Howard K. Stern had a good day in court.
A Los Angeles judge dismissed two conspiracy felony charges against Stern, 42, on Thursday, ruling there was no evidence he intended fraud or deception when he got drugs for his former client and lover Anna Nicole Smith under fake names.
L.A. County Superior Court Judge Robert J. Perry also dismissed the two conspiracy charges against Dr. Khristine Eroshevich, 63, a psychiatrist who was Smith’s neighbor, and rejected a charge against her of unlawfully prescribing a controlled substance. He also reduced a fraud charge to a misdemeanor and sentenced Eroshevich to a year of probation.
Eroshevich wept at the news and Stern smiled broadly.
Outside court, Stern said that he was thinking about Anna Nicole Smith and her legacy after the judge’s decision.
“I was looking in the sky, thinking she was being vindicated,” said Stern, his voice cracking with emotion. He said the prosecution wrongly tried to represent Smith as a weak-willed drug addict who was being overwhelmed by improperly and unnecessarily prescribed medications.
“She was an incredibly strong person and smart – nobody could take advantage of Anna,” he said, explaining that after her son Daniel died, “she was in terrible pain.”
In a statement after the decision, the L.A. District Attorney’s office said, in part: “Judge Perry s ruling today is totally inconsistent with his previous rulings at the preliminary hearing, the trial itself and once again when the defense concluded their case. Each time, he refused to dismiss the conspiracy counts. The evidence has not changed from that time to now.”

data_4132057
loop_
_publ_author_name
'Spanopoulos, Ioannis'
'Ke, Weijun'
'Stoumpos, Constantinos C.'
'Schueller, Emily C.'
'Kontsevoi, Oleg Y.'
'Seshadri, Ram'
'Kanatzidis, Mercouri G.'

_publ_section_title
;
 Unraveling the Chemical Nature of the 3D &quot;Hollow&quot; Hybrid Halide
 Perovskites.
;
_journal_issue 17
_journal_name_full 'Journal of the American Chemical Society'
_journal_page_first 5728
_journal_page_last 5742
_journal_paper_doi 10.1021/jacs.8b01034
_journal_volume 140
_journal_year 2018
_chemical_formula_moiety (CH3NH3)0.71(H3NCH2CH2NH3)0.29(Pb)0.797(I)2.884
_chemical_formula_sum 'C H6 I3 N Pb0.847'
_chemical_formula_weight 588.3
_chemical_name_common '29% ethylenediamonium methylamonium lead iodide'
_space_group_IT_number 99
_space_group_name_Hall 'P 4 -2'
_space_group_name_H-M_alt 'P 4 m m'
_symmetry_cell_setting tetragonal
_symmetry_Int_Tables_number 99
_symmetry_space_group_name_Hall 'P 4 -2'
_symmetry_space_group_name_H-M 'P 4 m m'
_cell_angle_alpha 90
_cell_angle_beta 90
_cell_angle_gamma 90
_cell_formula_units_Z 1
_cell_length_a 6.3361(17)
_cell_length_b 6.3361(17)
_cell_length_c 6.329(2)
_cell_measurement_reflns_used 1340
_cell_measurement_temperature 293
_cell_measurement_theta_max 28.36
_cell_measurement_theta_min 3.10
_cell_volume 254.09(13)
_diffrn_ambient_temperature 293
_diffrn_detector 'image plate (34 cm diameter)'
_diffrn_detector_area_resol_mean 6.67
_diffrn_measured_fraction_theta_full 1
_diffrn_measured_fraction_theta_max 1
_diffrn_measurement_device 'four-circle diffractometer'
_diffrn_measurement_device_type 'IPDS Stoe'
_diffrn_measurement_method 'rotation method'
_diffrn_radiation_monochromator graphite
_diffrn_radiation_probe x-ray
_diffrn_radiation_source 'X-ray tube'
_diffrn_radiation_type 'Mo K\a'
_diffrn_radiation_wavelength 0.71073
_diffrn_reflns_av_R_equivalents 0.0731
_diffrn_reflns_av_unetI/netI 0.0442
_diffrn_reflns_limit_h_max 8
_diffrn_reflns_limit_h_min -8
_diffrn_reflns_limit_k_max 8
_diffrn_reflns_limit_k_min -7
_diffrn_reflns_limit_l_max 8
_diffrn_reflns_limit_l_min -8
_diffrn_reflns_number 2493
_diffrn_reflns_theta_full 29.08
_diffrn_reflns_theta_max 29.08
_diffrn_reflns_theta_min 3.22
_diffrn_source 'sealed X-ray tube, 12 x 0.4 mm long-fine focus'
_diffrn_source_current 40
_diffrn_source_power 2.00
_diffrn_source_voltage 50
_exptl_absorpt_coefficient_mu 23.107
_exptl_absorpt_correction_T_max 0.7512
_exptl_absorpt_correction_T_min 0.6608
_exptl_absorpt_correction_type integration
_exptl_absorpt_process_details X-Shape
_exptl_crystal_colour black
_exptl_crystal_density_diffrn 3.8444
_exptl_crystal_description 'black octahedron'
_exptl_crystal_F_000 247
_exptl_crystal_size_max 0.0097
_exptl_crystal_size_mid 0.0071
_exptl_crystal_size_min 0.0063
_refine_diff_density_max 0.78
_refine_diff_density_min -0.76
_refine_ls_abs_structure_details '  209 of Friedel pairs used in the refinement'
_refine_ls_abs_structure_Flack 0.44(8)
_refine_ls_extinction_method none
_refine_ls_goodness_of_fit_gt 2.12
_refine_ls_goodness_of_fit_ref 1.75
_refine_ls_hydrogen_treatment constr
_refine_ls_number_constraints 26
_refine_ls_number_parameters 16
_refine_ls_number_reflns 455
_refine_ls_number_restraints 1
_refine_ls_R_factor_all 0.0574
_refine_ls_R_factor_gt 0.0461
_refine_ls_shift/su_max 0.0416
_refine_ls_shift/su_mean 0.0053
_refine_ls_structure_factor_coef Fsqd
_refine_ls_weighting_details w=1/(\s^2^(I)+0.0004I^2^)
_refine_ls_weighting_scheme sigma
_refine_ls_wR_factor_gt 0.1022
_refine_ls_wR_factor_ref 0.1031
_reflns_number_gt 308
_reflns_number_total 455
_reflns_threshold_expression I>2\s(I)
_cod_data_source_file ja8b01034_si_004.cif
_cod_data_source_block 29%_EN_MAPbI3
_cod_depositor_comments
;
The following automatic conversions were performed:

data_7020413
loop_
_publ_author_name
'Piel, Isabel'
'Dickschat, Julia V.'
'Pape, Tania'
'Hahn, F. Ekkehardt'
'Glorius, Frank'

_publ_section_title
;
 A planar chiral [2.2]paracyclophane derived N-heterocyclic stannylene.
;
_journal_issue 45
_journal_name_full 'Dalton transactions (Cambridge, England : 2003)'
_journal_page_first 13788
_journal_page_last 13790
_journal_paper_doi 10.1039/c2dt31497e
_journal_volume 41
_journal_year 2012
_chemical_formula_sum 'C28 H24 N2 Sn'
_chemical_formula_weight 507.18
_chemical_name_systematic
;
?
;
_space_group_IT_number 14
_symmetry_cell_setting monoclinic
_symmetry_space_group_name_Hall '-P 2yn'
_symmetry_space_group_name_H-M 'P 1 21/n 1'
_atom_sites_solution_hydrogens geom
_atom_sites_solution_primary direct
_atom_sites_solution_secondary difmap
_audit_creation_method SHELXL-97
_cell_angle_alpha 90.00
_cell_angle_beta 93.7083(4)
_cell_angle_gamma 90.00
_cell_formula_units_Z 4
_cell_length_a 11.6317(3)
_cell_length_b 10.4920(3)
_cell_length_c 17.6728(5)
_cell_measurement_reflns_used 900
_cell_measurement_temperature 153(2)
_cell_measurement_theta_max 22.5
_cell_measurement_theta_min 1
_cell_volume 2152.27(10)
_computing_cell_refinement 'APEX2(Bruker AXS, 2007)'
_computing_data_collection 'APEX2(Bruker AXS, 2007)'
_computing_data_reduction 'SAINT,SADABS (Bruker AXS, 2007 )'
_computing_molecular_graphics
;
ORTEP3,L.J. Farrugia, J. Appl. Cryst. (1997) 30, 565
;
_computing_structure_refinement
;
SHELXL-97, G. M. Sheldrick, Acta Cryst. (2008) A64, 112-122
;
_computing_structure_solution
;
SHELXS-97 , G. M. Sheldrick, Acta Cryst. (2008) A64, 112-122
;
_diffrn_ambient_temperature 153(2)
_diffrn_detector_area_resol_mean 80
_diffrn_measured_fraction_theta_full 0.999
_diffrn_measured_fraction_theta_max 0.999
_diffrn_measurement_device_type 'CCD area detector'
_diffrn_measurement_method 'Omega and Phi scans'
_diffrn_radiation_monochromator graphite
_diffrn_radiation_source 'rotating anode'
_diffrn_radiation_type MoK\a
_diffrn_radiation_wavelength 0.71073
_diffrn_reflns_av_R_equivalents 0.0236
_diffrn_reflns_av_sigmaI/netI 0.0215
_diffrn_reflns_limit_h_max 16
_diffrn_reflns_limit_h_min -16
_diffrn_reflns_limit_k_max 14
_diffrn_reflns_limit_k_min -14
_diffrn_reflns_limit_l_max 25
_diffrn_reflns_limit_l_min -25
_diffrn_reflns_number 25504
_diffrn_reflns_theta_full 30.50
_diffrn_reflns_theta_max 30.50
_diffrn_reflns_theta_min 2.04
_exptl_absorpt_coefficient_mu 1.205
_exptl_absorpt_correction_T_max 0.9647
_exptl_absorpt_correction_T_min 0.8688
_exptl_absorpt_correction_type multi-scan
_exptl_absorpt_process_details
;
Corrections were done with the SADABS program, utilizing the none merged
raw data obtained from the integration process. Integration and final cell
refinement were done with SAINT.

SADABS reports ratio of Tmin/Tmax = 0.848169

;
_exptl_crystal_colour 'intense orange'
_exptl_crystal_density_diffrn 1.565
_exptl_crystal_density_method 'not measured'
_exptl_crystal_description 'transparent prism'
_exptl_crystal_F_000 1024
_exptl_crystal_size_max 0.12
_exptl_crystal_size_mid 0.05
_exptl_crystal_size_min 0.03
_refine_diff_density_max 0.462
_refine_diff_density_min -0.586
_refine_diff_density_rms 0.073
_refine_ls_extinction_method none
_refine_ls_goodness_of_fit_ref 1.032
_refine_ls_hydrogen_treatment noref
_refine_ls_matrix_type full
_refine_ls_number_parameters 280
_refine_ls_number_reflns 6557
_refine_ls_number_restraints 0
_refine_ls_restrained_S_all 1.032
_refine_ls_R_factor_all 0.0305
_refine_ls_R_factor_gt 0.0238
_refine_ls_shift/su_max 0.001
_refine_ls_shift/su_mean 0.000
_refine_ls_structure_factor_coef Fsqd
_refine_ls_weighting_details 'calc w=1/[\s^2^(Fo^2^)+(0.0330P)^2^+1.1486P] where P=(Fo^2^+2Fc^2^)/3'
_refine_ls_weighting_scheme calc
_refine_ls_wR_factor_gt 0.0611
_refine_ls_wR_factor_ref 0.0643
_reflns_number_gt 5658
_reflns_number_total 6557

The statement added, “His decision denigrates the substantial investigative efforts conducted by the state Department of Justice and the Medical Board. It diminishes the huge social problem of prescription drug abuse facilitated by irresponsible caretakers and unscrupulous medical professionals. … We will immediately pursue all appellate remedies to overturn Judge Perry s decision.”
Reason to Protect Smith
Judge Perry said he was rejecting the conspiracy charges because the prosecution failed to prove that Stern was aware it was a crime to get a prescription for a celebrity under a fake name. (In this case, he used the moniker Michelle Chase.)
He also added Stern had good reason to want to protect Smith against the possibility that the media might find out she was on methadone and other dangerous medications.
“There was no evidence that Howard K. Stern lacked a good faith belief that what he was doing could be against the law,” said Perry, who also found that Smith was not an addict, which was one of the key component’s of the prosecution’s theory.